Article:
· LESSON SUMMARY
The way you perceive a person’s tone of voice has a great deal to do with how you understand what that person is saying. The same is true of tone in writing; it’s vital to pick up on clues to tone in order to understand a written piece fully. This lesson shows you how.
Say this word out loud: “Sure.” Perhaps you didn’t realize there were so many ways to say this one single word, “sure.” But there are.Why? How did you say it? Did you say it with a smile, as in “Sure, anytime”? Or did you say it flatly, as if responding to a command? Or did you stretch the word out, “Suuuurre,” as if you didn’t believe what someone just said? Or did you ask it, as in, “Are you sure this is okay?” The word itself isn’t different; its denotation (dictionary meaning) isn’t different; so how can the same word express so many different things? The difference in the meaning of all these sures comes from the tone—how you say the word, and thus how your listeners will feel when they hear you say it.
When you speak and listen, you can hear the tone of your voice as well as the tone of the person to whom you are speaking. But how do you catch tone in writing? How do you know how the writer wants his or her words to sound? “Sure” by itself doesn’t tell us whether you should whisper or shout it. You need to look at the context surrounding that word to find clues about the proper tone to use.
Think about how tone is created in speech.When you say “sure,” the tone changes according to how loudly or softly you say the word and how slowly or quickly you say it. Tone is also conveyed (or supported) by the speaker’s expressions and body language. In writing, of course, you do not have these visual resources, but you do have plenty of clues to help you determine tone. Those clues come from the elements of language and style that you’ve studied so far: point of view, diction, and style.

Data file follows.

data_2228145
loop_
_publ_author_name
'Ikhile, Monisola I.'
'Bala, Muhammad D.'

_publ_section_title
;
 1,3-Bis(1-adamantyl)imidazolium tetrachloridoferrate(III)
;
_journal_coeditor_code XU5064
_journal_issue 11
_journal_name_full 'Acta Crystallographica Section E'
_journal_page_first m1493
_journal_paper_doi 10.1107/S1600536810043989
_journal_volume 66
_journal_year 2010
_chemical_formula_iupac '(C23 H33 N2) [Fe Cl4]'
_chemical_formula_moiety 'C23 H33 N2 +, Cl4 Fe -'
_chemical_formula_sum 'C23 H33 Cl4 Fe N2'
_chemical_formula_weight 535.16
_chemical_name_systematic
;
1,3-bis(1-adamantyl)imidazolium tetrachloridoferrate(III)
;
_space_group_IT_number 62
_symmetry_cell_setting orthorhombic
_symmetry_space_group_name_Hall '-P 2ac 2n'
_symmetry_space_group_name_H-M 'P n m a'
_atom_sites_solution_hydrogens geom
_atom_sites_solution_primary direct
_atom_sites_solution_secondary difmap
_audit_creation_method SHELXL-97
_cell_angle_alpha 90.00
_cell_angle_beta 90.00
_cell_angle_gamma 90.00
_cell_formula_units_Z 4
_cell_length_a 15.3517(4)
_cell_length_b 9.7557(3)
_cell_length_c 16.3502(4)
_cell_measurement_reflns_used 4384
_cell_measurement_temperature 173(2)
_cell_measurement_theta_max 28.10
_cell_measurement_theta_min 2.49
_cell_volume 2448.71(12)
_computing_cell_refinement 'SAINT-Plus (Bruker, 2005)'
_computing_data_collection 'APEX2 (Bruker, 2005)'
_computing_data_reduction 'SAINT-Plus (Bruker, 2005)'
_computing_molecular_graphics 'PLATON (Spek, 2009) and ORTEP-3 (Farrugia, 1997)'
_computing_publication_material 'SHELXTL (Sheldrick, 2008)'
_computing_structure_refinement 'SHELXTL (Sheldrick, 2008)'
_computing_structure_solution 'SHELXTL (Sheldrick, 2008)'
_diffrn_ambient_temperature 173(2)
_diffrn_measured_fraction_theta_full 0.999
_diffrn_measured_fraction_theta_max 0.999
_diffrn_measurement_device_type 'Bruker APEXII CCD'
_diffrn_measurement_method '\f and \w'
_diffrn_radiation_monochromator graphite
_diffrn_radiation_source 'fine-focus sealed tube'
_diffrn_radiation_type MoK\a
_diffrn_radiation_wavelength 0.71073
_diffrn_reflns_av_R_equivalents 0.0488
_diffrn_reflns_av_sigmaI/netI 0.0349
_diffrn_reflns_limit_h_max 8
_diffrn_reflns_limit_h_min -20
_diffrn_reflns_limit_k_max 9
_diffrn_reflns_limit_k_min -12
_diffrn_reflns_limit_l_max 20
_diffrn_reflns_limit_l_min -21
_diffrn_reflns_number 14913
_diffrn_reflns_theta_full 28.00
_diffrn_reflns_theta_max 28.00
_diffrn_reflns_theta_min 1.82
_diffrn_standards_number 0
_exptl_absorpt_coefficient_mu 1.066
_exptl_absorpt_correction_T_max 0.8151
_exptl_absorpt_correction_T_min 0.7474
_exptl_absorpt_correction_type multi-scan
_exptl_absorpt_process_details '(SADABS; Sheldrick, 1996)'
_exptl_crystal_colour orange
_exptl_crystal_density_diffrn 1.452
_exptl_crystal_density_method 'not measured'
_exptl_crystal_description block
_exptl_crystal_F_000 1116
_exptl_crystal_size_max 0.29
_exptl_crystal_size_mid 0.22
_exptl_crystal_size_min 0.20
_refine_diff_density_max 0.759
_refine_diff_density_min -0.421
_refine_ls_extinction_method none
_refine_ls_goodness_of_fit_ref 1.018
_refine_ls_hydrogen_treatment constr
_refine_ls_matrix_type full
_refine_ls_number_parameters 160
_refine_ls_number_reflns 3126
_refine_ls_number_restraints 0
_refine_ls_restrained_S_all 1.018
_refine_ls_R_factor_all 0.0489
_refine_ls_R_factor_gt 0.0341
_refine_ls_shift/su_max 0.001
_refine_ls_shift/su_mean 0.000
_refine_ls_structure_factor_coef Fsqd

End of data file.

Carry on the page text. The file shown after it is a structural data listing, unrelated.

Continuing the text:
· How Tone Influences Meaning
It may help you to think of a sentence as a collection of ingredients (words and phrases) that result in a dish (idea). These elements of language and style are like the spices that you need to give that sentence a certain flavor. Different spices will result in a different flavor (tone).
· Varieties of Tone
Just as there are endless varieties of tone when we speak, there are endless varieties of tone in writing. Here’s a short list of some of the more common words used to describe a writer’s tone: If any of these terms are unfamiliar to you, please look them up in a dictionary now.
An ability to determine tone is an essential component of reading comprehension. Often, writers will let their tone convey their meaning, so you need to look carefully for clues in the writer’s language and style to determine how writers want their words to sound.
NB: Tugas Reading Comprehension